Starring

Adrian Paul (Arrow)
Stan Kirsch (Shallow Ground)
Jim Byrnes (Sanctuary)

 Cassandra

 Witch of Donen Woods

 The Highlander

RECURRING / NOTABLE GUEST CAST

Tracy Scoggins (Babylon 5)
Matthew Walker (Ginger Snaps Back)
Gerard Plunkett (Sucker Punch)
Anna Hagan (The Possession)
Chris William Martin (The Vampire Diaries)
Réal Andrews (The Bay)
Rachel Hayward (Jingle All The Way 2)
Gary Jones (Stargate SG.1)
Bruce A. Young (Jurassic Park 3)
Eric McCormack (Will & Grace)
Aaron Pearl (Staragte SG.1)
Ian Tracey (Bates Motel)
Marcia Strassman (Third Watch)
Michael Kopsa (Fantastic Four)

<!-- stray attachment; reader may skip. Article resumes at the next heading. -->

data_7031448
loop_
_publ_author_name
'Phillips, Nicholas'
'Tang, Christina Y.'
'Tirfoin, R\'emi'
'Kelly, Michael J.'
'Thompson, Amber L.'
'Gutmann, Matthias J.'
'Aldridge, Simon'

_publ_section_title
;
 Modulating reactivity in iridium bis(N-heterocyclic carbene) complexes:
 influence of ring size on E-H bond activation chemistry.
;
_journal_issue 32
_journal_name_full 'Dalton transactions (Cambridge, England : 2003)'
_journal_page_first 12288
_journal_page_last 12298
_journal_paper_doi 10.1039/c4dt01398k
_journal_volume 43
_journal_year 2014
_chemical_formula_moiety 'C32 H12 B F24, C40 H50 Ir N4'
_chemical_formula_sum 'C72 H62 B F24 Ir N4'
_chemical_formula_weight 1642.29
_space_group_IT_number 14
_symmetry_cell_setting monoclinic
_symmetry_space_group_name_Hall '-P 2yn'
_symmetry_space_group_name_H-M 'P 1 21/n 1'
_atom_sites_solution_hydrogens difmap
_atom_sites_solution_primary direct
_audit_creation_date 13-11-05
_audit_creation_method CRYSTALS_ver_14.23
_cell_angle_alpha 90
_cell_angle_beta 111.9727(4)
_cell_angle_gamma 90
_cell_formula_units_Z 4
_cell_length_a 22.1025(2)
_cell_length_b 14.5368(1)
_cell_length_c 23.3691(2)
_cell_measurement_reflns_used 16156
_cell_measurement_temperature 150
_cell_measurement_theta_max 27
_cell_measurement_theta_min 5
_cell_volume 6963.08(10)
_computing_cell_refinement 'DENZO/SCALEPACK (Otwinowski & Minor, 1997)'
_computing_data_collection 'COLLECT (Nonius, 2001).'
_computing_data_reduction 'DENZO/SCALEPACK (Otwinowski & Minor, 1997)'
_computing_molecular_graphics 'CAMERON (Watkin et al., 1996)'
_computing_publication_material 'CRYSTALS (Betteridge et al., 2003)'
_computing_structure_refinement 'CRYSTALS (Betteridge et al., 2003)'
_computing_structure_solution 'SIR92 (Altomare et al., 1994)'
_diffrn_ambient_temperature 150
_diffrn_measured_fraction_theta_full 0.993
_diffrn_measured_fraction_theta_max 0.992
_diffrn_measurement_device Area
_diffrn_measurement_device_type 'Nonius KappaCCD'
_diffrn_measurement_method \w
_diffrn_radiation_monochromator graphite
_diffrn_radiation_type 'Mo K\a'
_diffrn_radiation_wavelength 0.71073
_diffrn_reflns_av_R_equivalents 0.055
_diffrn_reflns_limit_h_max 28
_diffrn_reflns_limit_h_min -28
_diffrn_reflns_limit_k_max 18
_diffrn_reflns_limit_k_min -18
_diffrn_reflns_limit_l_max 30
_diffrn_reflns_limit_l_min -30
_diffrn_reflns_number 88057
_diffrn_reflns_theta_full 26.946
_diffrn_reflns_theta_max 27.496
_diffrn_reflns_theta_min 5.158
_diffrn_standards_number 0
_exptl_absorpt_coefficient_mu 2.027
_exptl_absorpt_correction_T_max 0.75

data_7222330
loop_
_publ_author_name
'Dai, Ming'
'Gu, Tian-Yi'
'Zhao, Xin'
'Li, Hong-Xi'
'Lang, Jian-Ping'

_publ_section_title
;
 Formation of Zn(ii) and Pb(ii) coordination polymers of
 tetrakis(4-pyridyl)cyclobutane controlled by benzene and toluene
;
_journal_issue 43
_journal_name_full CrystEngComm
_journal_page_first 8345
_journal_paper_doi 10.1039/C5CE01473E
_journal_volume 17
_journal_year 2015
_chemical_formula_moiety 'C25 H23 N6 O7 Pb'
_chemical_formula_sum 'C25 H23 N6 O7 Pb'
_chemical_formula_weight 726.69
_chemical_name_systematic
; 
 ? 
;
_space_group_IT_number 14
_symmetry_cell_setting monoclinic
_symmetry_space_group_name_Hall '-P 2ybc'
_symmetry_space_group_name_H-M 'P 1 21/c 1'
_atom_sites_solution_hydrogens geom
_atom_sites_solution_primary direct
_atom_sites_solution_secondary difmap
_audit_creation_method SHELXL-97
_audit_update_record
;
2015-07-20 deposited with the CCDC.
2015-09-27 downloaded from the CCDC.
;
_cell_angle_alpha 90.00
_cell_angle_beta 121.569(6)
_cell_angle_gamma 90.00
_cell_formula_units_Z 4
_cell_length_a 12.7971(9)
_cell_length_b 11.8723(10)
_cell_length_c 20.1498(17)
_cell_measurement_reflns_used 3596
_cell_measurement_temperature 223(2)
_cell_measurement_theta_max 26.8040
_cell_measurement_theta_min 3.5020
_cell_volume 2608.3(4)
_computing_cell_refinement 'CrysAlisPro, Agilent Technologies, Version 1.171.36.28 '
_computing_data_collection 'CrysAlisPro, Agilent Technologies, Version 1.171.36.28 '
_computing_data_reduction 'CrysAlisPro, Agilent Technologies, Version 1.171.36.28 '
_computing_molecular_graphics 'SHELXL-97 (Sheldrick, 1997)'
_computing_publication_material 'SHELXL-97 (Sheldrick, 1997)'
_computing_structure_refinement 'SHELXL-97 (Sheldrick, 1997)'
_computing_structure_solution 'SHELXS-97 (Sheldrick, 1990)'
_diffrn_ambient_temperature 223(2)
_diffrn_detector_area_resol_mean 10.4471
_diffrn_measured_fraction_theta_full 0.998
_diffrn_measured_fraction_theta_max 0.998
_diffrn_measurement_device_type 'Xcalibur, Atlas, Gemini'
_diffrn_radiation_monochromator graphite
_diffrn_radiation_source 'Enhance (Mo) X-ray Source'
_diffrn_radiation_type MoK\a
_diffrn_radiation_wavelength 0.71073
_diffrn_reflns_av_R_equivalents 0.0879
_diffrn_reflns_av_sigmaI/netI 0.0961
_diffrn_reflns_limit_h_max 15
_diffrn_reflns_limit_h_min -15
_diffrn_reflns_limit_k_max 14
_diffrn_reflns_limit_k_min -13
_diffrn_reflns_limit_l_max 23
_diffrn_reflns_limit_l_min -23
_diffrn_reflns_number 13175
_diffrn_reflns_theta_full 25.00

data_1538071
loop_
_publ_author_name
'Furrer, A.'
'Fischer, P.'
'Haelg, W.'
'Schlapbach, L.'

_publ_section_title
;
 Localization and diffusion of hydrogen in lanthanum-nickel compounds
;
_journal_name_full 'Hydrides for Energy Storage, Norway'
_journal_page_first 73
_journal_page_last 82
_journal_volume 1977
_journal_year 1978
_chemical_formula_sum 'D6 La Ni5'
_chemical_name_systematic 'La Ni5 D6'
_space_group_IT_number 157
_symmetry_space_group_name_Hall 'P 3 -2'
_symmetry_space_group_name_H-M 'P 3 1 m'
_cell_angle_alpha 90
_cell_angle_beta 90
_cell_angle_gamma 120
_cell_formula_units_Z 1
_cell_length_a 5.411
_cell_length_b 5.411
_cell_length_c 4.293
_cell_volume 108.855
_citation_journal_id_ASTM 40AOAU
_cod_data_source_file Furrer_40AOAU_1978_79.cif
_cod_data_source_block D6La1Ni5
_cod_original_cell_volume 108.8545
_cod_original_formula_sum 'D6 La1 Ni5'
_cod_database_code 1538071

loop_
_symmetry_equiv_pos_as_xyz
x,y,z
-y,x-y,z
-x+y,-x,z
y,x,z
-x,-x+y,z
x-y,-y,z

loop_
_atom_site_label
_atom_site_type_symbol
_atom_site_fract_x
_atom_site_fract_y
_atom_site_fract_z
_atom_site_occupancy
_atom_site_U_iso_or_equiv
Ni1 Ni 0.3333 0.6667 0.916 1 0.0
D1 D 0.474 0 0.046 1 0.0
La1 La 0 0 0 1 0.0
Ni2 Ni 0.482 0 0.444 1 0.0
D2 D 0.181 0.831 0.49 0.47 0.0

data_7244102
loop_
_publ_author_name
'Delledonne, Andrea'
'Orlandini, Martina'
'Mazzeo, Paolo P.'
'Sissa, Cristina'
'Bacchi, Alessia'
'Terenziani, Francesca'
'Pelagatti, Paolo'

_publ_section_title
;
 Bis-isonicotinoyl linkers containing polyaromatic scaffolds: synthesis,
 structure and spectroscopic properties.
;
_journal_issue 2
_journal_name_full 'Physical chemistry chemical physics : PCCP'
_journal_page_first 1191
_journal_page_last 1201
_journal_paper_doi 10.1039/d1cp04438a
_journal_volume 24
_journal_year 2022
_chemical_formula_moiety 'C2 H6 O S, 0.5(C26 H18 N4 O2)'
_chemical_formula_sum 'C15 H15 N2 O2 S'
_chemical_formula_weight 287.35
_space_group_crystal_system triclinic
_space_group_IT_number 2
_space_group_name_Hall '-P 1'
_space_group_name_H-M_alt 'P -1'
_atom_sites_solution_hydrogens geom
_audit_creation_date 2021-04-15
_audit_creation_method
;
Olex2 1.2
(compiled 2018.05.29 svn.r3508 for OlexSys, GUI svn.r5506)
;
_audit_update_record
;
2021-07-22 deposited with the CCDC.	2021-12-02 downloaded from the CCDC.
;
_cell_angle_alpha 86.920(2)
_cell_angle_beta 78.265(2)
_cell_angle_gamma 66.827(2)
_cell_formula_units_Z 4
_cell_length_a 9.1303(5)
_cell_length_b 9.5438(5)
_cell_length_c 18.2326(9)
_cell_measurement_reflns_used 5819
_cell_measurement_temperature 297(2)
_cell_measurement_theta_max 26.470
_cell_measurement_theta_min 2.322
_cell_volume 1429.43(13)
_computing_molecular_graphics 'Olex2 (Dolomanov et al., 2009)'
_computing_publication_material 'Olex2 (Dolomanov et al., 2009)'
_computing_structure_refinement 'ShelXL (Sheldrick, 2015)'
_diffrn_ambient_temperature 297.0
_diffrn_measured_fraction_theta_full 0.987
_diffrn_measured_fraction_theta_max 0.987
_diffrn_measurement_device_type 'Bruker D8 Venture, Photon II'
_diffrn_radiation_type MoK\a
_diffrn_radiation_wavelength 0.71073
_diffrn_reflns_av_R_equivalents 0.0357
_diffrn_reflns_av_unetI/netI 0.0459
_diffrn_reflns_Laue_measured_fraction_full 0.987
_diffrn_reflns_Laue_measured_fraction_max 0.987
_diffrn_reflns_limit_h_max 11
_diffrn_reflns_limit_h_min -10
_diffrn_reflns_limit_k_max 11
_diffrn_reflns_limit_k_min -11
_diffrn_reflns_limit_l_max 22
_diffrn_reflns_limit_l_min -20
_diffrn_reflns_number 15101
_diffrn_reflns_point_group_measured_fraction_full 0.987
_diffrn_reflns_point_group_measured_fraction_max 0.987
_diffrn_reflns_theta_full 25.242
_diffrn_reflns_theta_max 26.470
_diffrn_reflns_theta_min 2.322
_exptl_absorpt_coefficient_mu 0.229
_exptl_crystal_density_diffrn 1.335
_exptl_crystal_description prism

Alastair Duncan (The Batman)
Sandra Bernhard (2 Broke Girls)
Elizabeth Gracen (Marked For Death)
April Telek (Hell on Wheels)
Tom McBeath (Stargate SG.1)
Nicholas Lea (V)
John Novak (Wishmaster 3 & 4)
Andrew Divoff (Lost)
Nathaniel DeVeaux (Andromeda)
Roger Cross (First Wave)
Steve Bacic (Androemda)
Kira Clavell (Frankie & Alice)
Ron Perlman (Hellboy)
Peter Wingfield (Caprica)
Robert Wisden (Watchmen)
Fulvio Cecere (Valentine)
Musetta Vander (Wild Wild West)
Valentine Pelka (The Pianist)
Richard Ridings (Rise of TPOTA)
Marcus Testory (The Cyberstalking)
Anthony De Longis (Masters of The Universe)
Dolores Chaplin (The Ice Rink)
Michael Culkin (Dorian GRay)
Roger Daltrey (Tommy)
Michael J. Jackson (Emmerdale)
Jonathan Firth (Victoria & Albert)
Katie Carr (Heroes)
Michel Modo (The troops Get Married)
Peter Hudson (Hitman)